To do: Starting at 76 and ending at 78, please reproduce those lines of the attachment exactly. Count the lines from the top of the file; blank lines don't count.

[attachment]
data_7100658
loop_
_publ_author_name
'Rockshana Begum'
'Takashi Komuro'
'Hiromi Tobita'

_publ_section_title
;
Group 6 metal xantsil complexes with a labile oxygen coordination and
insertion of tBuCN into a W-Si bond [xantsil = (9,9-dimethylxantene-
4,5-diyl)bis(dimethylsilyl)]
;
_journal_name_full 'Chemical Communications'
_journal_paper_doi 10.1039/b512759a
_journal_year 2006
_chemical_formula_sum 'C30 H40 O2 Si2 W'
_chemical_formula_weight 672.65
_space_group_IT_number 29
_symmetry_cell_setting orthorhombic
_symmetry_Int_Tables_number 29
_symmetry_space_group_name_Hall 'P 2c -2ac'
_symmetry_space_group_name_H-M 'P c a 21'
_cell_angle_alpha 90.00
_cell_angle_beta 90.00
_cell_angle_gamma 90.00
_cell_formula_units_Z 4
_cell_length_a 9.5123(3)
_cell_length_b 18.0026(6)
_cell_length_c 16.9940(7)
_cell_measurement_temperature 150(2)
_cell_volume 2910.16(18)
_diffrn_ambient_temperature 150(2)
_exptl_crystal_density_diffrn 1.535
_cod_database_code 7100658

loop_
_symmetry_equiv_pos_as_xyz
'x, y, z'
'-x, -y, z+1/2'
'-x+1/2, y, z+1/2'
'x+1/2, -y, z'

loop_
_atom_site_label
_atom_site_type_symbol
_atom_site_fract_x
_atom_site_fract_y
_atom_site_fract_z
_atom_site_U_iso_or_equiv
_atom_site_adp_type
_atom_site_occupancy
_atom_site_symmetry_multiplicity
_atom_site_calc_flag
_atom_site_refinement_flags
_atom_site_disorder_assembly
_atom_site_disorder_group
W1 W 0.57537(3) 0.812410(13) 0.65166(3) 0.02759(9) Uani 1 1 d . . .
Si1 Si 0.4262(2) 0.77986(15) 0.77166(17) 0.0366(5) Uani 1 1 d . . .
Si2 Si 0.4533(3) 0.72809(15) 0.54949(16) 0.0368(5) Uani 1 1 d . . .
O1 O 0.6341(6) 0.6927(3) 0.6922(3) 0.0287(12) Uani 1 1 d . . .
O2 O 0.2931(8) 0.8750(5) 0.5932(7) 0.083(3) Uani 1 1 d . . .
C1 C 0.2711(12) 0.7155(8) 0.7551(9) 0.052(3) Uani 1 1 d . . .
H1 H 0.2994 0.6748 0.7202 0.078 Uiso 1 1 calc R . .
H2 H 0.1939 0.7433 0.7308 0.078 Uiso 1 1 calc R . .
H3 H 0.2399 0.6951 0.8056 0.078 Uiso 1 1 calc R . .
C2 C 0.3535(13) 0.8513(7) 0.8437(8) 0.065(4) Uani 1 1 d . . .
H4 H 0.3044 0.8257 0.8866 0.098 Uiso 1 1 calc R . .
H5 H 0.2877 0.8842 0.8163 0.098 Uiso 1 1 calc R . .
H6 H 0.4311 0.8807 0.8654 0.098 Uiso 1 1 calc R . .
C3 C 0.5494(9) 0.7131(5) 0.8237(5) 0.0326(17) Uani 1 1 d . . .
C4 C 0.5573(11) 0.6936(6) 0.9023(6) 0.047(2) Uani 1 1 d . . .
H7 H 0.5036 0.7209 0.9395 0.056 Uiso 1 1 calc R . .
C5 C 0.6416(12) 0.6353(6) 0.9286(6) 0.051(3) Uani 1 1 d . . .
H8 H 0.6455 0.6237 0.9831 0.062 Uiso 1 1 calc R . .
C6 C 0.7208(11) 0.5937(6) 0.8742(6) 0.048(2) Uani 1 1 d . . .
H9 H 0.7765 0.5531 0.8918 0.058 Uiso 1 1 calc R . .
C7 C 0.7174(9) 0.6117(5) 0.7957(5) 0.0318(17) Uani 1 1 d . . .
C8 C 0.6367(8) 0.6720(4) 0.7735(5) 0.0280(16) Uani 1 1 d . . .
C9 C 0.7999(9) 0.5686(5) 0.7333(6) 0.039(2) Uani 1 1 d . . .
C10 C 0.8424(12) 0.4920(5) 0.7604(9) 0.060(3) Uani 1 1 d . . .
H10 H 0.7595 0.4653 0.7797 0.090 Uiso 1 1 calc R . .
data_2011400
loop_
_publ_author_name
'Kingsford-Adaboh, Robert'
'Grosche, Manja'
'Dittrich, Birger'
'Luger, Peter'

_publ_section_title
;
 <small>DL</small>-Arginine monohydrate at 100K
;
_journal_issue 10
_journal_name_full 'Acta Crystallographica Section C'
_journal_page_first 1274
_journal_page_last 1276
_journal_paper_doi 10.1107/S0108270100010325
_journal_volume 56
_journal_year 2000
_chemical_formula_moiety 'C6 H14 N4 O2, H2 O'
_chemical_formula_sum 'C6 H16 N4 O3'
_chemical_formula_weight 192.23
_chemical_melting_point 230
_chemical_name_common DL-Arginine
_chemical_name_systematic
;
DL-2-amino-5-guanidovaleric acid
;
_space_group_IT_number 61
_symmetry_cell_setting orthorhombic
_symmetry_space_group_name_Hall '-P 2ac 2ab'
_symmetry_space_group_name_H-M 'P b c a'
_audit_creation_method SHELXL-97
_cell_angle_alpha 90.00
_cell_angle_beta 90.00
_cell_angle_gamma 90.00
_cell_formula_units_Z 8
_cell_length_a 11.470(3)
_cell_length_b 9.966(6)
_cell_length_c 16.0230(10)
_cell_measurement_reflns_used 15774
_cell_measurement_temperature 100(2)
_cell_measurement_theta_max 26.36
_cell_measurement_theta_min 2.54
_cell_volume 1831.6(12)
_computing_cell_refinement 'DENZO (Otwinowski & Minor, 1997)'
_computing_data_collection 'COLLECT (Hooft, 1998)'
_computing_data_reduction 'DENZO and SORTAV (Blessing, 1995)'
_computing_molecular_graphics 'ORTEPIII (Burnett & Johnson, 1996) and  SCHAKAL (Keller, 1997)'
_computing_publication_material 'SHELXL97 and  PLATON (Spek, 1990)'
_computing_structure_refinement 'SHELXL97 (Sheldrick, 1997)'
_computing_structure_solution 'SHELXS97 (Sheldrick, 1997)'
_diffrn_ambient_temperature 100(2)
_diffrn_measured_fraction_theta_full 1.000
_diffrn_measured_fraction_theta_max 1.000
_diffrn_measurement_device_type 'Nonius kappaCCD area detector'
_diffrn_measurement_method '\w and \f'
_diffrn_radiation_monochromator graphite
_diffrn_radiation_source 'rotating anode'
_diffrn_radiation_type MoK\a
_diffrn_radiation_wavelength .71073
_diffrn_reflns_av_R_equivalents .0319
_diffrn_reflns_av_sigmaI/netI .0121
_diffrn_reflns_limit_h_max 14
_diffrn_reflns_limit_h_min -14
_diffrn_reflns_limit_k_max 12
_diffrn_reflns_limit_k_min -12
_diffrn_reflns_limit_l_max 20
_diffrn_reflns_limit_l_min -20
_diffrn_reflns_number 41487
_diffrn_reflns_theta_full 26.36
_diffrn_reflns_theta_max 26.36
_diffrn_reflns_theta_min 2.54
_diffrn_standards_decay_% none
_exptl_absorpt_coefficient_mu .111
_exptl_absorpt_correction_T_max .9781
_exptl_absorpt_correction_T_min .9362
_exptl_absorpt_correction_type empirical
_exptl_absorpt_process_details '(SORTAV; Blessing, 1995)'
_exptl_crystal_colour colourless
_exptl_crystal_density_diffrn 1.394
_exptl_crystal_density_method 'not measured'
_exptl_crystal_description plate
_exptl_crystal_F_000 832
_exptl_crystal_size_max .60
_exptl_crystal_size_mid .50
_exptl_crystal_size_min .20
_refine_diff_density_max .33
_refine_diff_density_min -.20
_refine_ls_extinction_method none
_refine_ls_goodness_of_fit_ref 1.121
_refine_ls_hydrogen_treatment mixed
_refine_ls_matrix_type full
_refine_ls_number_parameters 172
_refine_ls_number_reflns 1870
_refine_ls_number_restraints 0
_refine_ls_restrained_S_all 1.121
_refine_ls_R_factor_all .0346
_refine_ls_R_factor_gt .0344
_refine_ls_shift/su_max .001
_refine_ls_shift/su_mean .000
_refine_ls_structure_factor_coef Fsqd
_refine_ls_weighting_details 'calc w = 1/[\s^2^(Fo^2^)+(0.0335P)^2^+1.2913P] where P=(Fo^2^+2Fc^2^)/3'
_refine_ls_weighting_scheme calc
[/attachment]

C8 C 0.6367(8) 0.6720(4) 0.7735(5) 0.0280(16) Uani 1 1 d . . .
C9 C 0.7999(9) 0.5686(5) 0.7333(6) 0.039(2) Uani 1 1 d . . .
C10 C 0.8424(12) 0.4920(5) 0.7604(9) 0.060(3) Uani 1 1 d . . .